Wednesday, April 28, 2010

Borden's Sample Sale Indicator

Today I went to a sample sale. "Sample sales" in Manhattan are quality branded and designer merchandise heavily discounted to clear out seasonal inventory. Over the last six years these shopper gatherings have been my sole source of dress shirts, casual shirts, polo shirts, sports jackets, and suits, not that my lifestyle requires too much of this stuff. With discounts often as much as 80% or even 90% there's not much reason to shop anywhere else.

The sale today was Bobby Jones sportswear and Hickey Freeman dresswear, sort of mid-range for these types of sales. It was the worst sample sale that I had ever taken the time to visit, mostly unattractive merchandise at prices still 50% of retail. I didn't really need anything so no sweat but it was hardly worth the ten minutes that I spent there before walking a few blocks over to Macy's at 34th to replenish my fraying Levi's collection.

The economic news in this experience was positive in a way that I like to think is far more valuable than any quantitative research or analyst opinion that may finally reach this retail investor. The only explanation for this crummy sale is that a combination of more carefully managed wholesale and retail inventories and the beginning stages of a bounce in consumer spending left little to be sold. Truth be told, most of the stuff left at this sale wouldn't move in any market. The dress shirts, business or casual, have always until today been huge bargains, shirts that retailed at $100 or more selling for $29 in the first three days of a sale and $19 for the last two. Today was the fourth day. Hickey Freeman shirts that retail at $118 were priced at $59.95 and they were ugly from the point of view of my refined fashion sense.?!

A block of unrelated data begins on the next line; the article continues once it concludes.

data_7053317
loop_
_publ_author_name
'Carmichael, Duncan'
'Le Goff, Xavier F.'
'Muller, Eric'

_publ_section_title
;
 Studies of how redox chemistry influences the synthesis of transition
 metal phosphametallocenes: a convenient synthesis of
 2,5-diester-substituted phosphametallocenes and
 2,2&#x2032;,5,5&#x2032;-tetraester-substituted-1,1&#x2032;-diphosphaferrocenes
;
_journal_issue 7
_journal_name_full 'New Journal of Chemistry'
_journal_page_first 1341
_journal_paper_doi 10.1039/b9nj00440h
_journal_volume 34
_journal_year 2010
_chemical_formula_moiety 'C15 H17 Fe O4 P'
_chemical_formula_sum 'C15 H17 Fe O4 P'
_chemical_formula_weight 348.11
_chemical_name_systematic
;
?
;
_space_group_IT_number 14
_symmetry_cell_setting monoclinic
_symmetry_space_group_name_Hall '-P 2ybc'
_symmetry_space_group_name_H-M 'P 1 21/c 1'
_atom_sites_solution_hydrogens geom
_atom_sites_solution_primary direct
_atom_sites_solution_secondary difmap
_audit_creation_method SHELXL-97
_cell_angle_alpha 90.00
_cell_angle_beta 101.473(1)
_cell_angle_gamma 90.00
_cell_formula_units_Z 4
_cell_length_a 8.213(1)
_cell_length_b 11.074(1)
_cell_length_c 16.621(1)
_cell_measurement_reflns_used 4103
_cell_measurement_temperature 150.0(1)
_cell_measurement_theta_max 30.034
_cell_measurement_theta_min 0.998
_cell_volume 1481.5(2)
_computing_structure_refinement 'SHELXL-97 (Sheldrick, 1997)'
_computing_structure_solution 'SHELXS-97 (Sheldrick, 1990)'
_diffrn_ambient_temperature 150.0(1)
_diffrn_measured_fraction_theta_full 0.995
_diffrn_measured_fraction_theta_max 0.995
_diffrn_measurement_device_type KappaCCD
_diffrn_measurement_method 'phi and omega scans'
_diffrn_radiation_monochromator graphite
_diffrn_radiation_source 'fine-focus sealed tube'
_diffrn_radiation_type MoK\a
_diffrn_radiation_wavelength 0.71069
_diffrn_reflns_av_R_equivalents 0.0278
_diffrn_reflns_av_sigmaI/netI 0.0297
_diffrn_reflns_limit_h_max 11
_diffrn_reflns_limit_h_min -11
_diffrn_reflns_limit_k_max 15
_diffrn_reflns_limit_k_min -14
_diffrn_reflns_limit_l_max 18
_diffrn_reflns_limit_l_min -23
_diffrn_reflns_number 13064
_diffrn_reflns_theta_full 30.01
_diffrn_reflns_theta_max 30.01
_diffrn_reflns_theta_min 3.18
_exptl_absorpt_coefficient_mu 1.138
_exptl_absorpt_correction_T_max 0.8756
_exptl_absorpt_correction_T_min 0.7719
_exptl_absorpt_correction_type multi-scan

So the takeaway here is that the retailers will need to build inventory significantly, that their recent inventory costs have been absorbed by sales, and that consumer spending is definitely on the rise. Whether this thought is already built into stock prices or not in an interesting question but my guess would be not completely. In six years of going to these scrums I've never seen a sample sale remotely so poor. If these observations turn out to be relevant, maybe I should get my wife and daughters involved to cover the entire clothing landscape and launch a sample sale indicator as a new economic data point --- as in the University of Michigan consumer sentiment survey, The Economist Big Mac FX index, and Borden's sample sale indicator, sounds good.


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